An and example is like a programmable Yahoo Pipes. It allows you to run simple Lua scripts in a sandbox. They can make HTTP requests, store data in a simple key/value store, and they can load in lua modules from github. By giving you access to a real language and not a simulacrum of programing they open up a bunch of possibilities.

It’s still early though. I keep running into pain points, but the guys running it have been very responsive to support request, and have already addressed some of my earlier problems. I signed up to be a paying member because I think this affords a lot of hackability, its kinda like drinkability.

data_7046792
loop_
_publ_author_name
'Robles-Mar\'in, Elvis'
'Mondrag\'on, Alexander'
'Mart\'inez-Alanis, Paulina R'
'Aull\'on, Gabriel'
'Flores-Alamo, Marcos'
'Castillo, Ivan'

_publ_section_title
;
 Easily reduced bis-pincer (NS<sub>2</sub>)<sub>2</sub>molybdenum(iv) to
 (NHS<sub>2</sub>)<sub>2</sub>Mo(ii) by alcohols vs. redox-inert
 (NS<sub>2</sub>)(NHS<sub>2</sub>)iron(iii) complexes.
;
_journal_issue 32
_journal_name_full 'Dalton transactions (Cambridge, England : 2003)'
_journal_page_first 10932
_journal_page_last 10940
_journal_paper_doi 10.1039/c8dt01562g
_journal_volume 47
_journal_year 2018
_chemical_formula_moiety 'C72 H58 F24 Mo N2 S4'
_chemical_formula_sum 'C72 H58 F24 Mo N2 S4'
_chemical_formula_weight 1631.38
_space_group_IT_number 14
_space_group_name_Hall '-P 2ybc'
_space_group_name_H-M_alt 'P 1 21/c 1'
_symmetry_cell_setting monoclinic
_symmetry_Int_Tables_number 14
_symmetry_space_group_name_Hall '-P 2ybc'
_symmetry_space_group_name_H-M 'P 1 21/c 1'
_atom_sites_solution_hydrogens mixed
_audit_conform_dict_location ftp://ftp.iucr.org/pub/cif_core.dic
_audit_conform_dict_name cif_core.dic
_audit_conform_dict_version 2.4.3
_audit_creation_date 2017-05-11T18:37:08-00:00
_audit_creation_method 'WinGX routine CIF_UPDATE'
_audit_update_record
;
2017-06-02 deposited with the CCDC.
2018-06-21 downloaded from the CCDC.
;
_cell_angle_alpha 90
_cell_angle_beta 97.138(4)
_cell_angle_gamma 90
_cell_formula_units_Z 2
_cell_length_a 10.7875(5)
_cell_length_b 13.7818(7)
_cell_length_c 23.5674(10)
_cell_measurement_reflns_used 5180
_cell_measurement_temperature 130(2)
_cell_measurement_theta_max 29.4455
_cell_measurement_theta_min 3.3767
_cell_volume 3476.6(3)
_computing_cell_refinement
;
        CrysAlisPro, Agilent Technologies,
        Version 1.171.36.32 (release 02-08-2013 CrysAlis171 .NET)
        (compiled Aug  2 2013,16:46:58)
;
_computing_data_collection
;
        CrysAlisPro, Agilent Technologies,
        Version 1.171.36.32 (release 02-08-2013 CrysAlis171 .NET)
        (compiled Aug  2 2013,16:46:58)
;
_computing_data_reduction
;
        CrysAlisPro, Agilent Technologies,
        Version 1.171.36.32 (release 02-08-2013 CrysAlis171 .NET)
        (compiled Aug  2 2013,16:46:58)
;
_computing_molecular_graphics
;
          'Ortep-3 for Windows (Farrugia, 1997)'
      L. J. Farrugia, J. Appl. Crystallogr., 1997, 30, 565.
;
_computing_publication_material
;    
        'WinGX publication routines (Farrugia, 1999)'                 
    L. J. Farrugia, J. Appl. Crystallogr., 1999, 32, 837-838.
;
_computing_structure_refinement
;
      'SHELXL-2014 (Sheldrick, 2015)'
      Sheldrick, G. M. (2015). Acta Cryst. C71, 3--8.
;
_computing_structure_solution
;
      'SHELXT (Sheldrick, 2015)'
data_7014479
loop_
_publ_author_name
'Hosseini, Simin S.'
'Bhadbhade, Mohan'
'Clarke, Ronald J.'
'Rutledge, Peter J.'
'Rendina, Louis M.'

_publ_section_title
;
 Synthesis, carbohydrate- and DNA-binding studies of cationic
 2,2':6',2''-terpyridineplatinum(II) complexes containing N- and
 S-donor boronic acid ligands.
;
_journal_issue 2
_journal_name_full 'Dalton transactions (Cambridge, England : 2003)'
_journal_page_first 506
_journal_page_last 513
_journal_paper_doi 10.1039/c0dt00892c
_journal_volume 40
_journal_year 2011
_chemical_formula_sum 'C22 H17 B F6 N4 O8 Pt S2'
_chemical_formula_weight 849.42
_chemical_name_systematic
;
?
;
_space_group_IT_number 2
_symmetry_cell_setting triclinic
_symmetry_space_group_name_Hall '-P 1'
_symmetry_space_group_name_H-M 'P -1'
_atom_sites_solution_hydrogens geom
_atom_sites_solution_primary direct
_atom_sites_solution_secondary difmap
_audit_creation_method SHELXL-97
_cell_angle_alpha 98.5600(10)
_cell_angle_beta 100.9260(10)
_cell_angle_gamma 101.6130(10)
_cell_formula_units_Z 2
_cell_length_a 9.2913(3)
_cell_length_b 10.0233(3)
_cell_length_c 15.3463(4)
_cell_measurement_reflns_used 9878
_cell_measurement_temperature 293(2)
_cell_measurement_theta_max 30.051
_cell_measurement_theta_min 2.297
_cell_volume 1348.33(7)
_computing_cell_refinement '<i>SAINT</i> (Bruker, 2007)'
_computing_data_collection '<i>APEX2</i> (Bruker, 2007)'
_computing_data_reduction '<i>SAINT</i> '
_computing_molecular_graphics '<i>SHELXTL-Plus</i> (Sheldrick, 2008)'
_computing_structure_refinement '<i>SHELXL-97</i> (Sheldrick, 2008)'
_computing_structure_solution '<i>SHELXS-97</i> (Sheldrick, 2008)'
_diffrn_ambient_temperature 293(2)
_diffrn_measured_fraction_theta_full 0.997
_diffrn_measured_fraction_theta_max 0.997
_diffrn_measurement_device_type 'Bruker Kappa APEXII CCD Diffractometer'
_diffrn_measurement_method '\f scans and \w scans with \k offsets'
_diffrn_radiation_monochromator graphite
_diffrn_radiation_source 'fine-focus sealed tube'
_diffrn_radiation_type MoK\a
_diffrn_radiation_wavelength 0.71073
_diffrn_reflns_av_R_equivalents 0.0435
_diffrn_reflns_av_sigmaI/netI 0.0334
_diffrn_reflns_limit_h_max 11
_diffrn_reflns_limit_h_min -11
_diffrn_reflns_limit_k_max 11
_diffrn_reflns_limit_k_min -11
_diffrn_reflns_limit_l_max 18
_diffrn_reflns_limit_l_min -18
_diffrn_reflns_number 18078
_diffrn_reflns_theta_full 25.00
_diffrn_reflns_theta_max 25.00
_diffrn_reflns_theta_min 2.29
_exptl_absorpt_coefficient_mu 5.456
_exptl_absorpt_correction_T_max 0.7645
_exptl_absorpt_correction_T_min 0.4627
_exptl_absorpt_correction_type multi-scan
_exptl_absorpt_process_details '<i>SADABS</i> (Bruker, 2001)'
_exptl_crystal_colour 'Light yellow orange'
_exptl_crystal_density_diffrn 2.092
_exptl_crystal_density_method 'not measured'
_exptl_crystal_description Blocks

One pain point I keep running into is that to import modules from Github you need to add a webhook to your Github project. Which makes sense from the perspective of It allows them to only update there local copy only when its updated on Github. At least I imagine that is how it works on there side. On the user side you must fork any module that looks cool, then add the webhook. After a few times of something like this:

  1. Fork the project
  2. Add the webhook
  3. Click test webhook

I created a repo and now add modules as I find them to that one repo. You can use it too: webscript-lua-modules

Anyway, other then trying to import a Markdown module(haven’t got that to work yet) the first thing I have tried was to hookup, and Here is a simple authorization flow.

The next step would be to setup sessions of some kind. Another interesting bit of information is that is supporting CORS so you could build a very interesting client side only app using